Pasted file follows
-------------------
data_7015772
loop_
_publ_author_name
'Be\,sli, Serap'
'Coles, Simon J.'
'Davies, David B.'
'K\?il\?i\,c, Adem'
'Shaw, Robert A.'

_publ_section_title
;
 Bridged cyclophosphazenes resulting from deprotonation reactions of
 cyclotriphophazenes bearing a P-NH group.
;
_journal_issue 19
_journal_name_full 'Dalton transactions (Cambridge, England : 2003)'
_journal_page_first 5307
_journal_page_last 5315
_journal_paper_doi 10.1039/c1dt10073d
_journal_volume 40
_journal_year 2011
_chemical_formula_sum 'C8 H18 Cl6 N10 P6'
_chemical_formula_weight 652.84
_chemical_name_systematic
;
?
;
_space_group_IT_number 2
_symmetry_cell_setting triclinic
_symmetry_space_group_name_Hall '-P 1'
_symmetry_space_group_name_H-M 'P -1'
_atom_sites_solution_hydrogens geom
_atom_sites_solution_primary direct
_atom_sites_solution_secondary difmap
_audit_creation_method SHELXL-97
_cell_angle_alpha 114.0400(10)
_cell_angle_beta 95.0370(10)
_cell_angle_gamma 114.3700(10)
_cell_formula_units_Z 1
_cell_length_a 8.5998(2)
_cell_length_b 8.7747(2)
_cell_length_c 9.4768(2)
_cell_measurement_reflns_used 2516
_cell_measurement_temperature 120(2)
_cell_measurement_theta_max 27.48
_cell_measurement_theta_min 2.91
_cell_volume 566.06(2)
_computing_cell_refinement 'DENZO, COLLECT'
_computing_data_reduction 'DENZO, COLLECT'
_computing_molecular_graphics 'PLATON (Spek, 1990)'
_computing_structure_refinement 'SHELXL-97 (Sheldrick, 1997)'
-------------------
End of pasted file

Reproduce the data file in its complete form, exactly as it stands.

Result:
data_7015772
loop_
_publ_author_name
'Be\,sli, Serap'
'Coles, Simon J.'
'Davies, David B.'
'K\?il\?i\,c, Adem'
'Shaw, Robert A.'

_publ_section_title
;
 Bridged cyclophosphazenes resulting from deprotonation reactions of
 cyclotriphophazenes bearing a P-NH group.
;
_journal_issue 19
_journal_name_full 'Dalton transactions (Cambridge, England : 2003)'
_journal_page_first 5307
_journal_page_last 5315
_journal_paper_doi 10.1039/c1dt10073d
_journal_volume 40
_journal_year 2011
_chemical_formula_sum 'C8 H18 Cl6 N10 P6'
_chemical_formula_weight 652.84
_chemical_name_systematic
;
?
;
_space_group_IT_number 2
_symmetry_cell_setting triclinic
_symmetry_space_group_name_Hall '-P 1'
_symmetry_space_group_name_H-M 'P -1'
_atom_sites_solution_hydrogens geom
_atom_sites_solution_primary direct
_atom_sites_solution_secondary difmap
_audit_creation_method SHELXL-97
_cell_angle_alpha 114.0400(10)
_cell_angle_beta 95.0370(10)
_cell_angle_gamma 114.3700(10)
_cell_formula_units_Z 1
_cell_length_a 8.5998(2)
_cell_length_b 8.7747(2)
_cell_length_c 9.4768(2)
_cell_measurement_reflns_used 2516
_cell_measurement_temperature 120(2)
_cell_measurement_theta_max 27.48
_cell_measurement_theta_min 2.91
_cell_volume 566.06(2)
_computing_cell_refinement 'DENZO, COLLECT'
_computing_data_reduction 'DENZO, COLLECT'
_computing_molecular_graphics 'PLATON (Spek, 1990)'
_computing_structure_refinement 'SHELXL-97 (Sheldrick, 1997)'